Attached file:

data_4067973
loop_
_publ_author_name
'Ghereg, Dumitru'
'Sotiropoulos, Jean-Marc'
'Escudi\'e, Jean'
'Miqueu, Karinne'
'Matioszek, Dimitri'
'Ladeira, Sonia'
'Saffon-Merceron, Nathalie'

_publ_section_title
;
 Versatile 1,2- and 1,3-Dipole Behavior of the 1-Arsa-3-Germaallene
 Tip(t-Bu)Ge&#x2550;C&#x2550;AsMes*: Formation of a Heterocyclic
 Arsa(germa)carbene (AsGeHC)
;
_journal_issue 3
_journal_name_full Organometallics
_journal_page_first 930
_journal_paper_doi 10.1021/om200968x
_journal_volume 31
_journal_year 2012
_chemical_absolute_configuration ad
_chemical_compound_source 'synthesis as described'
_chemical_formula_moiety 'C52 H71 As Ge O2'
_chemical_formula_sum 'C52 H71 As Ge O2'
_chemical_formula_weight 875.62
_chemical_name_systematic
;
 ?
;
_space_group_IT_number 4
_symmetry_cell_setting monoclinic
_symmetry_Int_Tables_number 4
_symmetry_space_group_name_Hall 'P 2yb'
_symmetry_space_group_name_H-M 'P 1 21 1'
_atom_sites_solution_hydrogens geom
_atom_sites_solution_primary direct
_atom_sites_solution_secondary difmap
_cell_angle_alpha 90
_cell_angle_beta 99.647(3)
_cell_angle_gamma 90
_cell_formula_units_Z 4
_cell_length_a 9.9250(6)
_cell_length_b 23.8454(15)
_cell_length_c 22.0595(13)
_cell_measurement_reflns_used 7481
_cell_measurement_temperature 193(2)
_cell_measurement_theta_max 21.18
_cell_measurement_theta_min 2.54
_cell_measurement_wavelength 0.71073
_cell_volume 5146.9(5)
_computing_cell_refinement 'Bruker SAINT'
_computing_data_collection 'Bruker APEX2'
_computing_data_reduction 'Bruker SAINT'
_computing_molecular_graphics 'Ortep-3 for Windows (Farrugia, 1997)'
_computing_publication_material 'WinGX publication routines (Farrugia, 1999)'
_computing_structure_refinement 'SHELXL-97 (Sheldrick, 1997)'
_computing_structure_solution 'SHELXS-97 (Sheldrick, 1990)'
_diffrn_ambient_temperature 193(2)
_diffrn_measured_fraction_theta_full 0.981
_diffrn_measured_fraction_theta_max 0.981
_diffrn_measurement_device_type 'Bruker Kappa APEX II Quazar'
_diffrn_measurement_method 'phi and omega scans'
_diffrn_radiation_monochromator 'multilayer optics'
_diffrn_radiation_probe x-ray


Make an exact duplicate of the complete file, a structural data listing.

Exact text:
data_4067973
loop_
_publ_author_name
'Ghereg, Dumitru'
'Sotiropoulos, Jean-Marc'
'Escudi\'e, Jean'
'Miqueu, Karinne'
'Matioszek, Dimitri'
'Ladeira, Sonia'
'Saffon-Merceron, Nathalie'

_publ_section_title
;
 Versatile 1,2- and 1,3-Dipole Behavior of the 1-Arsa-3-Germaallene
 Tip(t-Bu)Ge&#x2550;C&#x2550;AsMes*: Formation of a Heterocyclic
 Arsa(germa)carbene (AsGeHC)
;
_journal_issue 3
_journal_name_full Organometallics
_journal_page_first 930
_journal_paper_doi 10.1021/om200968x
_journal_volume 31
_journal_year 2012
_chemical_absolute_configuration ad
_chemical_compound_source 'synthesis as described'
_chemical_formula_moiety 'C52 H71 As Ge O2'
_chemical_formula_sum 'C52 H71 As Ge O2'
_chemical_formula_weight 875.62
_chemical_name_systematic
;
 ?
;
_space_group_IT_number 4
_symmetry_cell_setting monoclinic
_symmetry_Int_Tables_number 4
_symmetry_space_group_name_Hall 'P 2yb'
_symmetry_space_group_name_H-M 'P 1 21 1'
_atom_sites_solution_hydrogens geom
_atom_sites_solution_primary direct
_atom_sites_solution_secondary difmap
_cell_angle_alpha 90
_cell_angle_beta 99.647(3)
_cell_angle_gamma 90
_cell_formula_units_Z 4
_cell_length_a 9.9250(6)
_cell_length_b 23.8454(15)
_cell_length_c 22.0595(13)
_cell_measurement_reflns_used 7481
_cell_measurement_temperature 193(2)
_cell_measurement_theta_max 21.18
_cell_measurement_theta_min 2.54
_cell_measurement_wavelength 0.71073
_cell_volume 5146.9(5)
_computing_cell_refinement 'Bruker SAINT'
_computing_data_collection 'Bruker APEX2'
_computing_data_reduction 'Bruker SAINT'
_computing_molecular_graphics 'Ortep-3 for Windows (Farrugia, 1997)'
_computing_publication_material 'WinGX publication routines (Farrugia, 1999)'
_computing_structure_refinement 'SHELXL-97 (Sheldrick, 1997)'
_computing_structure_solution 'SHELXS-97 (Sheldrick, 1990)'
_diffrn_ambient_temperature 193(2)
_diffrn_measured_fraction_theta_full 0.981
_diffrn_measured_fraction_theta_max 0.981
_diffrn_measurement_device_type 'Bruker Kappa APEX II Quazar'
_diffrn_measurement_method 'phi and omega scans'
_diffrn_radiation_monochromator 'multilayer optics'
_diffrn_radiation_probe x-ray